Prisoner on the hell planet uses people as characters rather than animals. Why does the author do this? Why is art portrayed as a prisoner?

Maus 1: Chapter 4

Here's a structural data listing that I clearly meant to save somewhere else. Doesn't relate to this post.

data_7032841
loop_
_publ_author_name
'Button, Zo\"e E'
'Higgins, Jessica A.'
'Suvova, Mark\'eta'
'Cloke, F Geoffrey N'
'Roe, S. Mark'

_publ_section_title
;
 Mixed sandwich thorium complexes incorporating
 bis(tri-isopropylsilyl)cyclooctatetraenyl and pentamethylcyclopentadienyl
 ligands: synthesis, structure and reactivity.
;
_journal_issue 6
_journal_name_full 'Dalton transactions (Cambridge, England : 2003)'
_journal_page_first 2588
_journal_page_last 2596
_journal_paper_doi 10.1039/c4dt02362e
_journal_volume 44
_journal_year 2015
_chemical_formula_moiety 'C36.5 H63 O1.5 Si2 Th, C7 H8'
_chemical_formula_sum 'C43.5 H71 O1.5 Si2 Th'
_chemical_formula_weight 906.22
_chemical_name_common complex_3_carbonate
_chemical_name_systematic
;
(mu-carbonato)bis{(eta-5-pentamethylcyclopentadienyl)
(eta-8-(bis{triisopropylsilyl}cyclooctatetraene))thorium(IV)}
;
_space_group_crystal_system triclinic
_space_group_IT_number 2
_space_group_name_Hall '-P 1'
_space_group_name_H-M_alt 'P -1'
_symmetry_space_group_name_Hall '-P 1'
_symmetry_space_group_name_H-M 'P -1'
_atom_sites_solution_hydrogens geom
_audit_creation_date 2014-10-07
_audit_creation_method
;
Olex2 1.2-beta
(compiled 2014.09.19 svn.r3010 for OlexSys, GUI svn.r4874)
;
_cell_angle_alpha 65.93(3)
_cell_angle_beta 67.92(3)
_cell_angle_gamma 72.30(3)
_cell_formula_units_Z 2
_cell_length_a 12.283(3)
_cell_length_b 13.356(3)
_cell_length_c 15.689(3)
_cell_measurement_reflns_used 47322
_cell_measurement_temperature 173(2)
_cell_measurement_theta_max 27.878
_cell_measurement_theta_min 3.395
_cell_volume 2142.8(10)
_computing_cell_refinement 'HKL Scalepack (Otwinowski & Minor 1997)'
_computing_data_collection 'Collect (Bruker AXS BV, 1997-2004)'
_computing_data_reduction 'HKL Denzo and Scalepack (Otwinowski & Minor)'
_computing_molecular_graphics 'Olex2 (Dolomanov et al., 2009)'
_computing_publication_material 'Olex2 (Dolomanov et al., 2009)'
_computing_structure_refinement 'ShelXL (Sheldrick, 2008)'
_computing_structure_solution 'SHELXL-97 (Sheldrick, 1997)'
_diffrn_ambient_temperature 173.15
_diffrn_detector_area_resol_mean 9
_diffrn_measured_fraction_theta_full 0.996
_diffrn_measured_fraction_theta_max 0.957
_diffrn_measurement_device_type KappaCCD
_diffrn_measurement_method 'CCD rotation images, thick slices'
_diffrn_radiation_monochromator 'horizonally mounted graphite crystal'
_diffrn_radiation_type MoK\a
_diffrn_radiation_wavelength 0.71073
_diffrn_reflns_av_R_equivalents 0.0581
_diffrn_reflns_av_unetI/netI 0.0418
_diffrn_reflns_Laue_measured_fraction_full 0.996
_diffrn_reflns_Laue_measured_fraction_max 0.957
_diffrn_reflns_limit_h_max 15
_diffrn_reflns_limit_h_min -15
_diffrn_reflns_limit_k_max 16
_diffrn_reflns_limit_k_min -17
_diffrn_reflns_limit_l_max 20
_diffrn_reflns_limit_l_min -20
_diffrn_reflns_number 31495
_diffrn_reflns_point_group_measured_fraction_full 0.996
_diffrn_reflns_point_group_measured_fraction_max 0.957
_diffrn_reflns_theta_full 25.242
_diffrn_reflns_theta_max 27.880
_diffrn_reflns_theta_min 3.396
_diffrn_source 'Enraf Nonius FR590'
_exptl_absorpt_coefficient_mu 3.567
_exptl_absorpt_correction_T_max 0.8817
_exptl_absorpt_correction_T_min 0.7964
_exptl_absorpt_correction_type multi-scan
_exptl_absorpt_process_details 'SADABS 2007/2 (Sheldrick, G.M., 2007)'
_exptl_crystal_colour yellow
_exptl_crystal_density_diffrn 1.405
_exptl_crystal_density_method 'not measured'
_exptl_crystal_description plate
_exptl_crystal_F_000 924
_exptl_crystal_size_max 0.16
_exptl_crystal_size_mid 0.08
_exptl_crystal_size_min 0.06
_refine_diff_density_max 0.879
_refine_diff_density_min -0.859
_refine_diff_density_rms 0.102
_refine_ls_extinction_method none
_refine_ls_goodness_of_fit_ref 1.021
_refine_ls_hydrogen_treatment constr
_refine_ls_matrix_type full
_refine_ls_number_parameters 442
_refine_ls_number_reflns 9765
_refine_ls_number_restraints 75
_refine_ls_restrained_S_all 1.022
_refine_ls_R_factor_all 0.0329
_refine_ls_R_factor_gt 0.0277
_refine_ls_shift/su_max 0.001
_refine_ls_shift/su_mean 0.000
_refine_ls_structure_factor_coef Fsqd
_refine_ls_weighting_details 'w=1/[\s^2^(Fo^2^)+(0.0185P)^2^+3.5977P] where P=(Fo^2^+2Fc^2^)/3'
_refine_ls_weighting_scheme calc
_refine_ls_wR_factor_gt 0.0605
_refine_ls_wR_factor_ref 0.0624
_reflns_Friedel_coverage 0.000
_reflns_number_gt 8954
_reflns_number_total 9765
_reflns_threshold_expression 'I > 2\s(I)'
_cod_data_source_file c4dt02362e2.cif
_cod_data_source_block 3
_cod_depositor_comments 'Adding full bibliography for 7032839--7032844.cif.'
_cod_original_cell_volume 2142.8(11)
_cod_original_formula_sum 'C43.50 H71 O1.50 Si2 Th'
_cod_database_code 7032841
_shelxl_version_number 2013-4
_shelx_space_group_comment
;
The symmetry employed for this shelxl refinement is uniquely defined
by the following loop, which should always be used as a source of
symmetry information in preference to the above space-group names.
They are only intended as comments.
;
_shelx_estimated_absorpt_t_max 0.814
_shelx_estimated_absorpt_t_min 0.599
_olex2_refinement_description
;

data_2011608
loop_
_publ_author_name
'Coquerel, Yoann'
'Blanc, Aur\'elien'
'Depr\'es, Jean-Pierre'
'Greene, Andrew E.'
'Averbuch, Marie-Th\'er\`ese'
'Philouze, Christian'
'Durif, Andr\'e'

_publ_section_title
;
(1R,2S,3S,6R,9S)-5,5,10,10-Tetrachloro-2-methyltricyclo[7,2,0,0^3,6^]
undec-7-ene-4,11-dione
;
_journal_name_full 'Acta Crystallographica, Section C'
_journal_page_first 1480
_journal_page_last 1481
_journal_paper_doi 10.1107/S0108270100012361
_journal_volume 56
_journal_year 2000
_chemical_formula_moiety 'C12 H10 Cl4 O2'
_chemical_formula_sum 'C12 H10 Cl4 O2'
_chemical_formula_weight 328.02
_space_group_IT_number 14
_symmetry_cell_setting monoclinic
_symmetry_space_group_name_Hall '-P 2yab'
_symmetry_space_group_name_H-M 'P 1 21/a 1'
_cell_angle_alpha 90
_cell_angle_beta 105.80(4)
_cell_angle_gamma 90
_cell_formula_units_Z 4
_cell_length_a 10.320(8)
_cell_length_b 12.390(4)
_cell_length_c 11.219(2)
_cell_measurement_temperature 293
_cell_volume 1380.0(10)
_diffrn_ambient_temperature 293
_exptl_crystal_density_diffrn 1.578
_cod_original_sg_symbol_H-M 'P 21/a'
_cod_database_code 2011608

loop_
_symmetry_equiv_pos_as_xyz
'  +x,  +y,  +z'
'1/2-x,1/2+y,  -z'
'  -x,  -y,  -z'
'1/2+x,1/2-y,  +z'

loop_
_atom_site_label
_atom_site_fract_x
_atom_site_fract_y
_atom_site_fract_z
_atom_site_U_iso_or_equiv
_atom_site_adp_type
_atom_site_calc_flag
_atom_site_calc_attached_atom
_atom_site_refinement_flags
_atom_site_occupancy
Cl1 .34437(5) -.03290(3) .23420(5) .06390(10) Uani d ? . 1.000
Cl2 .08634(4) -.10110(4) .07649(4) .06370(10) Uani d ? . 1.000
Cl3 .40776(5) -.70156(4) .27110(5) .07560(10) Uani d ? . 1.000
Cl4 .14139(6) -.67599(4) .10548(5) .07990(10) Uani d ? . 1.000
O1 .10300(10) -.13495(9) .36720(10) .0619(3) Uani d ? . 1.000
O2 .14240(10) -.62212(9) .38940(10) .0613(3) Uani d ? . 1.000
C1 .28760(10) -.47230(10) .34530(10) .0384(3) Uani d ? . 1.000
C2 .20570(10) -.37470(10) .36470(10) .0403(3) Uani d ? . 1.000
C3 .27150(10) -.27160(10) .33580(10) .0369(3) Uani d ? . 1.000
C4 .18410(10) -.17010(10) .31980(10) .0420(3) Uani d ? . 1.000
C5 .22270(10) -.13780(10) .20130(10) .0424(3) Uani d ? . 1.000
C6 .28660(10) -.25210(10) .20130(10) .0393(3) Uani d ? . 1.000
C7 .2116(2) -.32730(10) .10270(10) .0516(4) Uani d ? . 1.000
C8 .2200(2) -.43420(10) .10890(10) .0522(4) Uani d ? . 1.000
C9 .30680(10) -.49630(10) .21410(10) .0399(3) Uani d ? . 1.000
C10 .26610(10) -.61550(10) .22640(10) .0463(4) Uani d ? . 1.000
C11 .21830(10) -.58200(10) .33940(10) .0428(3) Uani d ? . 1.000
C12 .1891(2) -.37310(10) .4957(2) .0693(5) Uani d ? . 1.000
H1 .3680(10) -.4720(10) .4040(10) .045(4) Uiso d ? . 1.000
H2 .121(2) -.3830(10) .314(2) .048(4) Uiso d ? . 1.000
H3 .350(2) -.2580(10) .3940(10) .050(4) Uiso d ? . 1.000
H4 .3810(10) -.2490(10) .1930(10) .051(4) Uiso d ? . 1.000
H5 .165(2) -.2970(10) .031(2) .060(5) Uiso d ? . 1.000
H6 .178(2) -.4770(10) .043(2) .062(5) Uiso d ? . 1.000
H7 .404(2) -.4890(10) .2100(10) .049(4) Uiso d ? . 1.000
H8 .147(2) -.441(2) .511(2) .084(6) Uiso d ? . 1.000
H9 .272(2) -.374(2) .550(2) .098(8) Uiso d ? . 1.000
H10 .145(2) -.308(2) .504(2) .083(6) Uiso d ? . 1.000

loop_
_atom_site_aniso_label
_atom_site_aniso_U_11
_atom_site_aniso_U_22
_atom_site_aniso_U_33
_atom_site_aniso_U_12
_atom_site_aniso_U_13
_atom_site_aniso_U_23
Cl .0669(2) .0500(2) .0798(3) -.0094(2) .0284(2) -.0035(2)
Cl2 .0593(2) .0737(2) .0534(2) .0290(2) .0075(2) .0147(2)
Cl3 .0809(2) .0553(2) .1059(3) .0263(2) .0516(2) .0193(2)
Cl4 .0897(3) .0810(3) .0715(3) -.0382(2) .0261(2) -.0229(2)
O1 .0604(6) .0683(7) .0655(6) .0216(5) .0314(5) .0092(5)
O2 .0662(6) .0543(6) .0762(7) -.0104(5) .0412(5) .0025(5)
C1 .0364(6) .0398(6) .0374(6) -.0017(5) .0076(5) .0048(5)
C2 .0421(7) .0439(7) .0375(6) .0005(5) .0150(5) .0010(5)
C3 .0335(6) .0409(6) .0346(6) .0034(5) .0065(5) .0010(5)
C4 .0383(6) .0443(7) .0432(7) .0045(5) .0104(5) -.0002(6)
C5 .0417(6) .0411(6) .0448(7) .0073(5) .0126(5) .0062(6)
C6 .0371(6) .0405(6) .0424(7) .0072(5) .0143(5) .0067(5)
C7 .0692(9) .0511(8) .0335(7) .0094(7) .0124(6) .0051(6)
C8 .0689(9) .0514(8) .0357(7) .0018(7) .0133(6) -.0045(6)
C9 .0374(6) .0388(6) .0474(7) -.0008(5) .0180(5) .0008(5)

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The short interruption of "Prisoner on the Hell Planet" comprises an additional narrative voice in Maus, making a total of four voices (past, present, meta, and "prisoner"). The comic represents an entirely new and radically different artistic style than the simple and subdued style present throughout the rest of the book. The characters have distinctly human faces, and the drawings are marked by sharp angles, altered perspectives, and often surreal and grotesque human forms. But while the artistic style differs, it shares with Maus the theme of guilt. In "Prisoner on the Hell Planet" Art feels an unbearable sense of guilt over his mother's suicide, facilitated by the fact that his relatives seem to blame him as well. His cardinal sin, he feels, is one of neglect. This is poignantly driven home through Art's memories of the last time he saw his mother alive, when she came into his room and asked him if he still loved her. His answer, a dismissive "sure," is a constant reminder of his perceived neglect. Art's guilt over his mother's death is noteworthy for its similarity to the guilt that he feels regarding his father. This guilt is also based on neglect, and is highlighted at the beginning of this chapter, when Art refuses to help his father fix a leak on his roof.